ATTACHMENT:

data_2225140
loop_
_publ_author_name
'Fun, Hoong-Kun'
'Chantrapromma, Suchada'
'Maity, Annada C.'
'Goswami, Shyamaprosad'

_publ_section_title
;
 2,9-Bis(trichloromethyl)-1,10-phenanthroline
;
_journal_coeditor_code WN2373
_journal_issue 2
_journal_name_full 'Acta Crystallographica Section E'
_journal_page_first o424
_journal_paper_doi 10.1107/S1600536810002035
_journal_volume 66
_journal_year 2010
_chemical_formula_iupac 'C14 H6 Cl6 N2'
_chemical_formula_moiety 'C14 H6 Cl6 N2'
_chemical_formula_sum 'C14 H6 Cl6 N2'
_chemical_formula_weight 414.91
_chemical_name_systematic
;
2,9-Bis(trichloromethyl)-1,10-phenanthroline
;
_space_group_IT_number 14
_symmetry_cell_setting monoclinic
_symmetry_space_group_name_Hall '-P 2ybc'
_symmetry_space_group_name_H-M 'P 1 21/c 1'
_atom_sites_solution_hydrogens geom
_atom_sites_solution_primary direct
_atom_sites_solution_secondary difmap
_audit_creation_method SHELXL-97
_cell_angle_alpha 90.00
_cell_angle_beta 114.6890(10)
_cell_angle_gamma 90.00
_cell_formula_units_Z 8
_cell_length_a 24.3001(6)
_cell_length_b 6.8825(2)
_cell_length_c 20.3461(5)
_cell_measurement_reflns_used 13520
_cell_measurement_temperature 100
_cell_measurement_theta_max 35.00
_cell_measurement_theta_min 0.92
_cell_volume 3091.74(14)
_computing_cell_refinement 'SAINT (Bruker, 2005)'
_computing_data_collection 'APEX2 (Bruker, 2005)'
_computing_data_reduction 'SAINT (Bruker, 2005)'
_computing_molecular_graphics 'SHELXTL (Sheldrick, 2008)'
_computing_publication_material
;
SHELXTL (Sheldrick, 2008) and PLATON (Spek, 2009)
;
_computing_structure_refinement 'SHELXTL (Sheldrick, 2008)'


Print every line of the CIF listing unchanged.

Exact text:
data_2225140
loop_
_publ_author_name
'Fun, Hoong-Kun'
'Chantrapromma, Suchada'
'Maity, Annada C.'
'Goswami, Shyamaprosad'

_publ_section_title
;
 2,9-Bis(trichloromethyl)-1,10-phenanthroline
;
_journal_coeditor_code WN2373
_journal_issue 2
_journal_name_full 'Acta Crystallographica Section E'
_journal_page_first o424
_journal_paper_doi 10.1107/S1600536810002035
_journal_volume 66
_journal_year 2010
_chemical_formula_iupac 'C14 H6 Cl6 N2'
_chemical_formula_moiety 'C14 H6 Cl6 N2'
_chemical_formula_sum 'C14 H6 Cl6 N2'
_chemical_formula_weight 414.91
_chemical_name_systematic
;
2,9-Bis(trichloromethyl)-1,10-phenanthroline
;
_space_group_IT_number 14
_symmetry_cell_setting monoclinic
_symmetry_space_group_name_Hall '-P 2ybc'
_symmetry_space_group_name_H-M 'P 1 21/c 1'
_atom_sites_solution_hydrogens geom
_atom_sites_solution_primary direct
_atom_sites_solution_secondary difmap
_audit_creation_method SHELXL-97
_cell_angle_alpha 90.00
_cell_angle_beta 114.6890(10)
_cell_angle_gamma 90.00
_cell_formula_units_Z 8
_cell_length_a 24.3001(6)
_cell_length_b 6.8825(2)
_cell_length_c 20.3461(5)
_cell_measurement_reflns_used 13520
_cell_measurement_temperature 100
_cell_measurement_theta_max 35.00
_cell_measurement_theta_min 0.92
_cell_volume 3091.74(14)
_computing_cell_refinement 'SAINT (Bruker, 2005)'
_computing_data_collection 'APEX2 (Bruker, 2005)'
_computing_data_reduction 'SAINT (Bruker, 2005)'
_computing_molecular_graphics 'SHELXTL (Sheldrick, 2008)'
_computing_publication_material
;
SHELXTL (Sheldrick, 2008) and PLATON (Spek, 2009)
;
_computing_structure_refinement 'SHELXTL (Sheldrick, 2008)'